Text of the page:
What's Our Vector, Victor?

Image from pxfuel
Vector embeddings are a common tool in machine learning systems. Complex real-world concepts (for instance, words in a dictionary) are mapped onto vectors of real numbers. If embeddings are trained properly, related concepts remain close together in the vector space, so questions like “are these two words synonyms?” can be reduced to straightforward mathematical tests.

You have been hired by Ye Olde Ice Cream Shoppe to create an embedding model for flavors, so that when they are out of an ice cream flavor they can recommend related flavors to customers. After training your embedding on six cloud datacenters for four months, you finally had the perfect flavor model! You were ready to revolutionize the ice cream industry on your street and, dare we say it, your neighborhood! Well, until you accidentally dripped some free ice cream on your keyboard and deleted half the data. The Shoppe cannot afford the 30 billion rubles needed to retrain the model, so you are in trouble.

Fortunately, you still have various training results lying around. For a given deleted vector, the training data tells you how close it was to some known flavor vectors. The closeness of vectors $A$ and $B$ is just the standard Euclidean distance metric (that is, the length of the vector $A - B$). Write a tool that reconstructs embeddings which are consistent with the training results.


The first line contains two integers $d$ and $n$, where $d$ ($1 \leq d \leq 500$) is the number of dimensions of the vectors, and $n$ ($1 \leq n \leq 500$) is the number of training results for a deleted embedding vector you want to reconstruct. Each of the next $n$ lines describes a training result using $d + 1$ numbers $x_1, \dots , x_ d$ and $e$. In a training result, $x_1, \dots , x_ d$ ($-100 \leq x_ i \leq 100$) are the coordinates of a known vector, and $e$ ($0 \leq e \leq 5\, 000$) is the Euclidean distance from that vector to the deleted one.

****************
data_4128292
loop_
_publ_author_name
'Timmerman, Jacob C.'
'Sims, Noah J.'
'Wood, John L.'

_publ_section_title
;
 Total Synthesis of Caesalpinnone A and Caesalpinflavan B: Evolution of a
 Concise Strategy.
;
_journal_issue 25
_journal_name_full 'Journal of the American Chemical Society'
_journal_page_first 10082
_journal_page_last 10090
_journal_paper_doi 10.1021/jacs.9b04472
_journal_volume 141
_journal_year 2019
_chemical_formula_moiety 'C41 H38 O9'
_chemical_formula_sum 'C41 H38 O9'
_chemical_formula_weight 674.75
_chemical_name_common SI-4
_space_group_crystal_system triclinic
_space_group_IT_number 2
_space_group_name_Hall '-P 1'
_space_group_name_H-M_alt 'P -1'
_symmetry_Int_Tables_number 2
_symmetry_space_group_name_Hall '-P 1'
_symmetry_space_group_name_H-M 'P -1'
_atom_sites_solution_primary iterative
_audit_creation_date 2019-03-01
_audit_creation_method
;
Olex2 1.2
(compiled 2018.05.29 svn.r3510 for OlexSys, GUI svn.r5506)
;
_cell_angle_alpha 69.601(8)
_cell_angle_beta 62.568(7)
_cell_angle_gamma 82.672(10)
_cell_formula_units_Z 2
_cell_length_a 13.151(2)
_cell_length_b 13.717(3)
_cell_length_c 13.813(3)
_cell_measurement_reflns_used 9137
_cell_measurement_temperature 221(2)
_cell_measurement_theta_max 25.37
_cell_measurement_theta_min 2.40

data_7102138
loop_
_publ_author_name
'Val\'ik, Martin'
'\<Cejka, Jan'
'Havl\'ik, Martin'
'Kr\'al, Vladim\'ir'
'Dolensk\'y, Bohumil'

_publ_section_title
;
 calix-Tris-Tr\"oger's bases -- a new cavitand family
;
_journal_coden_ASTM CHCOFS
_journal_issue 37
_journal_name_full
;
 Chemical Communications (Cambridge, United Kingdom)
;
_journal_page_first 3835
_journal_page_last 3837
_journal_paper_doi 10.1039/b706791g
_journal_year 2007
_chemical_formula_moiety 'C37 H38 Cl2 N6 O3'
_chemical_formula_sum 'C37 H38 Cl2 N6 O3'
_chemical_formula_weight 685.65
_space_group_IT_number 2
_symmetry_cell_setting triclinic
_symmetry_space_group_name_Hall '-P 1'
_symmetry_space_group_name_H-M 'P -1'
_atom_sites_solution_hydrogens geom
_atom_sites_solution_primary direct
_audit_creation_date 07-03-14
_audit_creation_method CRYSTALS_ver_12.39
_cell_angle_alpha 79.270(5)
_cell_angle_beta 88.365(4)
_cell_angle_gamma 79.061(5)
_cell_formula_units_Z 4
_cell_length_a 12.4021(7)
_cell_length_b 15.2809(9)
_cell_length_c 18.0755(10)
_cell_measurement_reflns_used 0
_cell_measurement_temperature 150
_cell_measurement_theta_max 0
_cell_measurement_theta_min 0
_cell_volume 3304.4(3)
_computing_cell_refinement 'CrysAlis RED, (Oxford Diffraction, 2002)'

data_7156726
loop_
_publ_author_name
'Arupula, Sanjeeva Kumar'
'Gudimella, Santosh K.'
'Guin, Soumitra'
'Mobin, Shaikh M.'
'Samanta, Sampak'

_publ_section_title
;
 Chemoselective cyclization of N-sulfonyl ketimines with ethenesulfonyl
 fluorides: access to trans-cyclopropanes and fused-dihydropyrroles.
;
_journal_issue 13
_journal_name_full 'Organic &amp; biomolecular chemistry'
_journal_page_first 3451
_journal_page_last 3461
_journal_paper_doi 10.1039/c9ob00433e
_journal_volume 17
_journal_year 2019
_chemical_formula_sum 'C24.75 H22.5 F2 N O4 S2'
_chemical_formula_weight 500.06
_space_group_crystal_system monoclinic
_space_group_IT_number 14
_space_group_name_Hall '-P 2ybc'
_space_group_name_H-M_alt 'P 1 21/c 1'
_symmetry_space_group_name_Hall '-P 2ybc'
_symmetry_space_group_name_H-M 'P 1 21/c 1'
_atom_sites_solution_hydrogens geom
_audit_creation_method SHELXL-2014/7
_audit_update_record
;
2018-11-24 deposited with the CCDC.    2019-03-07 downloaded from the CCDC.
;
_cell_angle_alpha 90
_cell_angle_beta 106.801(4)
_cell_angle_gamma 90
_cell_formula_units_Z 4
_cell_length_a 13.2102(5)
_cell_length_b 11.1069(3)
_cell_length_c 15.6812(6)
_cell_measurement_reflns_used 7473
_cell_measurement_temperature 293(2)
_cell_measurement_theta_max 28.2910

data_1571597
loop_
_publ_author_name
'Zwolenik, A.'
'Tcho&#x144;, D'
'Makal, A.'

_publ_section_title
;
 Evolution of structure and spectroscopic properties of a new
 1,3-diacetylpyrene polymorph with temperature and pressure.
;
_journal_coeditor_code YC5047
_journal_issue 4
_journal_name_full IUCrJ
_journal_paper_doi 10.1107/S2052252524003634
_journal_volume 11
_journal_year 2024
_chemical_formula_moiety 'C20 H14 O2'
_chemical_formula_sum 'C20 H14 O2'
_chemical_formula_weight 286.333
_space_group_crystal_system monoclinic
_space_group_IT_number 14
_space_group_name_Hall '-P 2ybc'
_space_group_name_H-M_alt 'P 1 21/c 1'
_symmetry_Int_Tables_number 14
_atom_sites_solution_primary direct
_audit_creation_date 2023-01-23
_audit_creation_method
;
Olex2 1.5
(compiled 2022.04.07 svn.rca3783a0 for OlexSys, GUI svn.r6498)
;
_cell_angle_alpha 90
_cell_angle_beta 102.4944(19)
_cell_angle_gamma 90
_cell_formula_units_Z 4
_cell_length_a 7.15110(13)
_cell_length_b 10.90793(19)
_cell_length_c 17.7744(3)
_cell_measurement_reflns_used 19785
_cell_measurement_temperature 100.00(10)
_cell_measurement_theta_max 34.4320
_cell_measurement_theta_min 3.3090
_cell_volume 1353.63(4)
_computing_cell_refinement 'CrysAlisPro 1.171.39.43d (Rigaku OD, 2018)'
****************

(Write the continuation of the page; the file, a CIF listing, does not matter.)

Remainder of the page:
Your submission will be tested only with the sample inputs given below and inputs generated according to the following procedure. First, $d$ and $n$ are chosen. Then, $n$ input vectors and $1$ output vector, each with dimension $d$, are chosen at random. The $d \cdot (n + 1)$ coordinates are independent and uniformly distributed in the interval $[-100,100]$. Next, the Euclidean distance from each input vector to the output vector is computed. Finally, the output vector is discarded. Calculations use double-precision floating-point numbers. Numbers obtained using this procedure appear in the input with $17$ digits after the decimal point.


Output $d$ values, the coordinates of any vector that has the given distance to each training vector with an absolute or relative error of at most $10^{-5}$.

Sample Input 1 Sample Output 1
2 3
0 0 2.5
3 0 2.5
1.5 0.5 2.5
1.5 -2
Sample Input 2 Sample Output 2
2 2
0 0 2
4 -4 6
1.414213562373 1.414213562373
Sample Input 3 Sample Output 3
4 3
0 1 2 3 2
1 2 -1 7 5
1 0.3 3.4 1.2 3.3
1 2 3 4